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Last edited by gilly_90 at Jun 25, 2011,
#12
Quote by gilly_90
Not really. Cab construction and different speaker type make a huge difference. Much more than speaker size.

what do you mean by speaker type?
#14
I don't know the actual physics or technicality behind it, there was a guy on here a few months back who explained it perfectly and if I find his post, I'll link you.

My only example is if you have a look for 10" bass speakers, you'll find bass frequency responces anywhere from maybe 10 or 20hz to anything above 55 or so.

Also, my earphones I use for my computer are tiny, but the bass frequency response goes down to something like 20hz.

Quote by Deliriumbassist
Ribbon tweeter, horn tweeter, long throw subwoofer, midrange driver, silk dome tweeter... there's loads of types of loudspeaker.

Would that make the difference I'm trying to explain? I really don't know much about speaker technicalities.
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Quote by Cb4rabid
Okay guys, I have a confession to make. Not really a confession since it's something that's been bugging me for awhile but I've always been in denial about it.

**** you gilly, it's not what you think
Last edited by gilly_90 at Jun 25, 2011,
#15
Quote by gilly_90

Would that make the difference I'm trying to explain? I really don't know much about speaker technicalities.


Huge differences. Then you've got concepts such as breakup points, cabinet bracing, porting/infinite baffle, magnet type and tons more I don't know about.
#16
Quote by Deliriumbassist
Huge differences. Then you've got concepts such as breakup points, cabinet bracing, porting/infinite baffle, magnet type and tons more I don't know about.




Speaker material, porting and magnet type were they ony one I was familiar with.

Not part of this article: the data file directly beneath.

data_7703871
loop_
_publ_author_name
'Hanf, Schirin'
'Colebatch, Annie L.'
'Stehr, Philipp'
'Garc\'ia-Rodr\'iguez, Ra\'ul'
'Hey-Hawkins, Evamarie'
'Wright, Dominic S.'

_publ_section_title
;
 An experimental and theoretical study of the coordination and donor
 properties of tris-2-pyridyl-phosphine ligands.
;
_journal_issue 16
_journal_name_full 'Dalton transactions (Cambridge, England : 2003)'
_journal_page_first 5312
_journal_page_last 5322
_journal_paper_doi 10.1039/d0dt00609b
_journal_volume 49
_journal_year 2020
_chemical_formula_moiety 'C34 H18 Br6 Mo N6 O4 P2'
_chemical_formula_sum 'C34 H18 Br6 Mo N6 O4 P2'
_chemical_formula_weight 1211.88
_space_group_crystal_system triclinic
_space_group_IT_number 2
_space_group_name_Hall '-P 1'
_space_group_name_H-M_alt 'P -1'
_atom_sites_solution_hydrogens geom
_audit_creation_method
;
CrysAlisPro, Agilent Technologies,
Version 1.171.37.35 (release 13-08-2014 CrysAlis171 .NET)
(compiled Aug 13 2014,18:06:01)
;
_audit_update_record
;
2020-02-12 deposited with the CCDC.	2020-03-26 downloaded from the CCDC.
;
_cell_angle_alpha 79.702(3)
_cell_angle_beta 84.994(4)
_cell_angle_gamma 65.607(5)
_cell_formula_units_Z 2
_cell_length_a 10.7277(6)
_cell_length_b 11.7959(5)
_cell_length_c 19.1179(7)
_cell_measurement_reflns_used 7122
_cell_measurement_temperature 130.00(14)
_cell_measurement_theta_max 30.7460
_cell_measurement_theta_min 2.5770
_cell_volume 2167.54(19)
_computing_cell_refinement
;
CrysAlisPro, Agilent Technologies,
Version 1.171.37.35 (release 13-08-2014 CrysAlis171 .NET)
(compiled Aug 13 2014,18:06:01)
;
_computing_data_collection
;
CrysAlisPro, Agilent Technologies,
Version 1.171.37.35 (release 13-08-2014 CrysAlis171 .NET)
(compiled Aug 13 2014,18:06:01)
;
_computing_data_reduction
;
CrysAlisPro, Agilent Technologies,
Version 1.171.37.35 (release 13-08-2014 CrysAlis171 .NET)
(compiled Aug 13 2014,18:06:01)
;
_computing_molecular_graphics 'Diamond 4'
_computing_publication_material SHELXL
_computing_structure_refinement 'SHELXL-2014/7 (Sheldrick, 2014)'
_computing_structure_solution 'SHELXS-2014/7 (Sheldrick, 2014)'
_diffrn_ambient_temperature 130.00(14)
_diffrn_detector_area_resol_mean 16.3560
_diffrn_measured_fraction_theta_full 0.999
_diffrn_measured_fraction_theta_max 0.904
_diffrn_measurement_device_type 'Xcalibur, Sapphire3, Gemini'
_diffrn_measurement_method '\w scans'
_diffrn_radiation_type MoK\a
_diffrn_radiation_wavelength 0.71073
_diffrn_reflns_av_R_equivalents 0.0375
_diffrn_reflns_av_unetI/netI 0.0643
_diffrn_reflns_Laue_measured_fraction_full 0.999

Quote by UraniYum
Fuck you I'm trying to be caring and shit


Quote by Cb4rabid
Okay guys, I have a confession to make. Not really a confession since it's something that's been bugging me for awhile but I've always been in denial about it.

**** you gilly, it's not what you think
#17
tweeters usually produce higher frequencies and are smaller though right?
#18
Quote by So-Cal
tweeters usually produce higher frequencies and are smaller though right?


I was just reeling off a short list of speaker types. Some cabs do have tweeters, which will affect the frequency response of the cab. Speakers being range specific or full range will also have an effect on the frequency response. You also have inclusion of whizzer cones to full range drivers to improve the high end response, as well as designs like Walsh drivers or electrostatic.

You can get larger dome speakers that will cover the low end though. Rare, but they are there.
#20
Do they always play down that low on their guitars. I dont listen to them, but i imagine one of the things is ease of access and to help with moving round the board at other places to play whatever there playing.

I sort of dont get what your asking though, maybe its cause im tired.
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#21
Quote by fatgoogle
Do they always play down that low on their guitars. I dont listen to them, but i imagine one of the things is ease of access and to help with moving round the board at other places to play whatever there playing.

I sort of dont get what your asking though, maybe its cause im tired.

Yeah, they do constantly. They downtune for the br00tz though
pinga
#22
Also remember the speakers. A general guitar loudspeaker will not produce the fundamental that low especially with distortion. Your just hearing a series of overtones. While a bass loudspeaker will get closer if not prodruce it.
Yamaha TRB1006
Fender MIA jazz bass
Hora Hybrid double bass
Hartke lh 500
Ev 606L
Epiphone les paul